Kjeld took his leave of his brother and walked back to his house only to find Bregðask gone. The dishes had been washed and neatly placed on the counter to dry. Bregðask’s clothes were gone from the wash as well so he headed to the Great Hall where the workers of the harbor were gathering.
The men who worked the harbor saw him and rushed him, eager for answers, but Kjeld only smiled at them.
“Rest,” he said, “You’ve had a busy morning.”
“Is it true there’s a mage living in Bjørn now?”
“Is he here to help with the island’s infrastructure?”
Kjeld held up his hands, “The young man is living on Bjørn for the time being, I would only ask, on his behalf, that you not overwhelm the poor lad. His abilities aren’t well known.”
“We could really use a mage on the harbor defense.”
A woman scoffed, “We could use a mage on the Mjöllnir boundary. They might not believe in magic, but we all know this isn’t the first time they’ve employed it to achieve their goals.”
Kjeld groaned, he’d known this would happen eventually, he just hadn’t expected the son of Svein of Calder to be the catalyst.
“I will take all of your concerns into consideration when I speak with the young man as well as in our next talks with Freyr. For now, just focus on assessing the harbor and getting some lunch. Expect a full meeting this evening before the dinner hour.”
They dismissed, and Kjeld left the great hall with a bit of a headache. Despite that, he walked to Bregðask’s little hut at the edge of town. He knocked and the door fell in, but the young man didn’t seem bothered by it or his presence. Instead, he seemed focused on whatever he was scribbling in a notebook and leaning over a set of crystals.
“So, your door…”
Bregðask looked up and shrugged, “Well, you broke it so…”
Kjeld laughed and walked in. He lifted the door to lean it back against the frame before turning to the young man.
His clothes were dry, his hair tied up loosely, but there was still a tension in his shoulders that told Kjeld that he was just trying to get his mind off the events of the morning. He wasn’t sure where to start but decided that steering clear of the battle on the docks was the safest thing to do.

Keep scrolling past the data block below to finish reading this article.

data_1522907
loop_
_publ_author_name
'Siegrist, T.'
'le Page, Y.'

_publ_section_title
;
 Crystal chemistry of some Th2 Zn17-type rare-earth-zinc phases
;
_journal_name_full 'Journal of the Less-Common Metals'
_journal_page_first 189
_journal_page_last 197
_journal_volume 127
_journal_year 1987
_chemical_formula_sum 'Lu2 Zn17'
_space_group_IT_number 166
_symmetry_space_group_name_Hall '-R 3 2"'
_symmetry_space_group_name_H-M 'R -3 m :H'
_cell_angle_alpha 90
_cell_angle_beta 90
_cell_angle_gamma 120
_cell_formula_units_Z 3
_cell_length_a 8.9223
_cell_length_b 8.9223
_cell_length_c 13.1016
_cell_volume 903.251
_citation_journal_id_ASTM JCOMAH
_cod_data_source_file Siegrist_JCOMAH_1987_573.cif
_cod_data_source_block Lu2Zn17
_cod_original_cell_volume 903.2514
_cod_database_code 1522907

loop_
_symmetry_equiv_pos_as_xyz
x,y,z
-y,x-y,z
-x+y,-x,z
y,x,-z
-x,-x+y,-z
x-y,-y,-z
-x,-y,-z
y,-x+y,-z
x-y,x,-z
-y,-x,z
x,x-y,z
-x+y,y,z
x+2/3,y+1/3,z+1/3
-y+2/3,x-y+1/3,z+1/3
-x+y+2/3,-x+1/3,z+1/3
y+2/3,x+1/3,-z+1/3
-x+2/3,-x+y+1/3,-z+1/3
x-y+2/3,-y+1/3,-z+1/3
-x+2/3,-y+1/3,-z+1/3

“What are you up to?”
“Analyzing Bjørn’s magical composition,” Bregðask adjusted the crystal on top of the apparatus he leaned over, “I was curious as to why you have a magical college next door, but nothing magical on the island itself.”
“Oh? And what have you found out?”
“They ocean currents around the archipelago are divided by different concentrations of magic,” he scribbled another note, “On Calder, the north side is where all the eels congregate and the south is practically devoid of magic, and Bjørn is in the middle of currents that carry little to no magic.”
Kjeld took a seat on a trunk beside him, “How do you explain Freyr then?”
“It’s a theory, but I think the currents come from the northeast. All the islands of the archipelago have crystal centers that absorb magic for one reason or another, some are just filled to capacity, and some are empty. It might be why you don’t get many ocean-dwelling dragons this far south. I think once upon a time the currents were different and the entire island has just been drained during the shift.”
Kjeld sighed, “That doesn’t sound hopeful.”
“Not necessarily. It means that Bjørn isn’t cursed to never have magic. It’s nestled between Mjöllnir and Freyr, so there’s a way to get magic to work on the island. In the meantime, I think I have an idea that I want to test out.”
Kjeld chuckled, “Well, I’ll be interested to see that, but for now, young man, you have treasure to claim and we have a meeting to attend.”